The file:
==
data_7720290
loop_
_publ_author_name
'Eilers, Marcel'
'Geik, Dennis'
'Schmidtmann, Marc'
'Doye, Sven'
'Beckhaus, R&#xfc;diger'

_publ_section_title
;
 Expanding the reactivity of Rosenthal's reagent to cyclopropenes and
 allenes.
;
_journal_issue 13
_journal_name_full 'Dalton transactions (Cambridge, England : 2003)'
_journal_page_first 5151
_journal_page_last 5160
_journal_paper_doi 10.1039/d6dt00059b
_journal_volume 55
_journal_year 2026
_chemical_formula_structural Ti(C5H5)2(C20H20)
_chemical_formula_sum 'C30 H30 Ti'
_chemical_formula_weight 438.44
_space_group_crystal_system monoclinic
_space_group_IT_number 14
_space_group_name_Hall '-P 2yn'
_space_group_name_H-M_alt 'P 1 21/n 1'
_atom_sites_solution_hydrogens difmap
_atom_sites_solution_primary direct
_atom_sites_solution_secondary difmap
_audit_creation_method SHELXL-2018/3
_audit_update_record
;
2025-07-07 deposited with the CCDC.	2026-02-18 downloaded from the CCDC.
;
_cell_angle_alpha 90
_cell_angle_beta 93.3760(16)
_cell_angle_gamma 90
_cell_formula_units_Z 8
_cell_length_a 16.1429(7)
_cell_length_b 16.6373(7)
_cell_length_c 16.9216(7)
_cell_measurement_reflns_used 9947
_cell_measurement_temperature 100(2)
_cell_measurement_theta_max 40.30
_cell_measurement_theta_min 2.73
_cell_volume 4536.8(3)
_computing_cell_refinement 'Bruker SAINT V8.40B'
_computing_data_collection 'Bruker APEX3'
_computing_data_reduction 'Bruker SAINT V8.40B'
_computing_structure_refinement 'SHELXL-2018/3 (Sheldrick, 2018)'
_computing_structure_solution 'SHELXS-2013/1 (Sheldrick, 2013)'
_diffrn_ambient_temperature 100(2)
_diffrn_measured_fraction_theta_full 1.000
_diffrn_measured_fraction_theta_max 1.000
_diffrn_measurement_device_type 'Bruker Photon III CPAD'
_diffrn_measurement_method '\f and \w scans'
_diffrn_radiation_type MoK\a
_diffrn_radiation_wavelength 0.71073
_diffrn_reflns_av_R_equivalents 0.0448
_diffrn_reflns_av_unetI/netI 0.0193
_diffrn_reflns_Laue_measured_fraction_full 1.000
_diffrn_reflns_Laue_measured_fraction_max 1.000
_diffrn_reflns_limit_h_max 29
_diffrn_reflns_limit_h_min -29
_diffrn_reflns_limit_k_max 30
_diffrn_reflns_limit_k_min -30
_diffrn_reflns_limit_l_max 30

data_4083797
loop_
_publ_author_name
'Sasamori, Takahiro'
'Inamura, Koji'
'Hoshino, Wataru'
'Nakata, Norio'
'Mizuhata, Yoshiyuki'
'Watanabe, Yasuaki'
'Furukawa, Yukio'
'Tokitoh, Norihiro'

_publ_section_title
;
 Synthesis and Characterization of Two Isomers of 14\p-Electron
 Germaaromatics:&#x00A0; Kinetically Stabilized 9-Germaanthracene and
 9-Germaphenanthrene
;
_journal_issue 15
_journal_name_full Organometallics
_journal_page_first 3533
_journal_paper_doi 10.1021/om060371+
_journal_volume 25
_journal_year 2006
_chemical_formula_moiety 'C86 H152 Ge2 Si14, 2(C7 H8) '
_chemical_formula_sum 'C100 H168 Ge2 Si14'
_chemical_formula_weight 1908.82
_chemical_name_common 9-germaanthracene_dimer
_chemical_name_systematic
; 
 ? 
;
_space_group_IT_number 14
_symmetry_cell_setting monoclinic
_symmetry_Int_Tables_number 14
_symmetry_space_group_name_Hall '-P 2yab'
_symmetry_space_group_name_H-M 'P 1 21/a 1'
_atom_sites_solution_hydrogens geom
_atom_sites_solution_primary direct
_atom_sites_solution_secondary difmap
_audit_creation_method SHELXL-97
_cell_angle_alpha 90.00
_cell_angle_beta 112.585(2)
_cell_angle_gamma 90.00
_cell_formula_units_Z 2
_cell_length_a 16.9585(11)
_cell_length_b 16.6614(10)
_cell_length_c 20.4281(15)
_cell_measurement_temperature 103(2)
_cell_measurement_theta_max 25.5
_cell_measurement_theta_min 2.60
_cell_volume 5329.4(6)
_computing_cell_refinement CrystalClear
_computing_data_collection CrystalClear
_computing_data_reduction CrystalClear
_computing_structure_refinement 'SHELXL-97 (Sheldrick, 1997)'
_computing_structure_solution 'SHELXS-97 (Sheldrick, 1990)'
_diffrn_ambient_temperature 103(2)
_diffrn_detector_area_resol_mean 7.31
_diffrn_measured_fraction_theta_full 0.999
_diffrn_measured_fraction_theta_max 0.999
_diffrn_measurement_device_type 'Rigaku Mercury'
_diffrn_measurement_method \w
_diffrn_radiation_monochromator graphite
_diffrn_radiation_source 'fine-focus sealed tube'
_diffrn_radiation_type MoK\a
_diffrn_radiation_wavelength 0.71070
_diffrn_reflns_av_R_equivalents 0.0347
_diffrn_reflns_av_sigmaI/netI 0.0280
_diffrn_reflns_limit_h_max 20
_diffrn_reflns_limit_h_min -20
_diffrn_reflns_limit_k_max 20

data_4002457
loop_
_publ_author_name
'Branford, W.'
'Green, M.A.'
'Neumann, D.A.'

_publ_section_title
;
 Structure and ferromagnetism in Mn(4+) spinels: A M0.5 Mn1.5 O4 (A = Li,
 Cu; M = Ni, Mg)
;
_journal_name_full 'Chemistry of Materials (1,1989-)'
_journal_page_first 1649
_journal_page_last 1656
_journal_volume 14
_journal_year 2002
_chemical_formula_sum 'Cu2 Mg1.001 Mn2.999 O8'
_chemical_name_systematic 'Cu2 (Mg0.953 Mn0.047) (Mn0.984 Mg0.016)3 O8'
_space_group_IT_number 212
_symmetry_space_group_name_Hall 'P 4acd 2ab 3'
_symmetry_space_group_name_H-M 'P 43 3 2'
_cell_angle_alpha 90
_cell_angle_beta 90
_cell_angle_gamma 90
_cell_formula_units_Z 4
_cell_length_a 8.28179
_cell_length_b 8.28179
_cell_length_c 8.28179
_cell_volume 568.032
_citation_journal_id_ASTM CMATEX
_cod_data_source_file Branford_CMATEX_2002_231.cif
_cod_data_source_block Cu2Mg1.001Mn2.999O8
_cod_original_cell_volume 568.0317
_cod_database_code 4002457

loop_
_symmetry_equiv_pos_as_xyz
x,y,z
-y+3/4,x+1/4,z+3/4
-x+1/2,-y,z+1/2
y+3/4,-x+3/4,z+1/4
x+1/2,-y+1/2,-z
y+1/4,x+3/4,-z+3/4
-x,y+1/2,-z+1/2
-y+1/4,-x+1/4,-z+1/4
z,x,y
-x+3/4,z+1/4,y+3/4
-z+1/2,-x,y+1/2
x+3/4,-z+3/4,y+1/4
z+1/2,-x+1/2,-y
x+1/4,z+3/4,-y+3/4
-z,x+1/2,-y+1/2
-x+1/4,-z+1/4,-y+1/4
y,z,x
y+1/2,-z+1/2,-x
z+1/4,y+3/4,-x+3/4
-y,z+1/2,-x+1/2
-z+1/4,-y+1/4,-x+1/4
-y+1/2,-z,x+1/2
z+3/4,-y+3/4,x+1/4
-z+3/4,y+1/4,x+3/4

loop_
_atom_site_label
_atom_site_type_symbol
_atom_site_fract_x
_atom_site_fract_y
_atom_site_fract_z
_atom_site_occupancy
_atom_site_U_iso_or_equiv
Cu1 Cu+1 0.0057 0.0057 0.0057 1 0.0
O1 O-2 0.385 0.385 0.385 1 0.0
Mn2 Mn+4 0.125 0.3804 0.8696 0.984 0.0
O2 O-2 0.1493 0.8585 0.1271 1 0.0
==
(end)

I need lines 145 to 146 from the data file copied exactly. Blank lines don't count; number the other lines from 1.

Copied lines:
'Neumann, D.A.'

_publ_section_title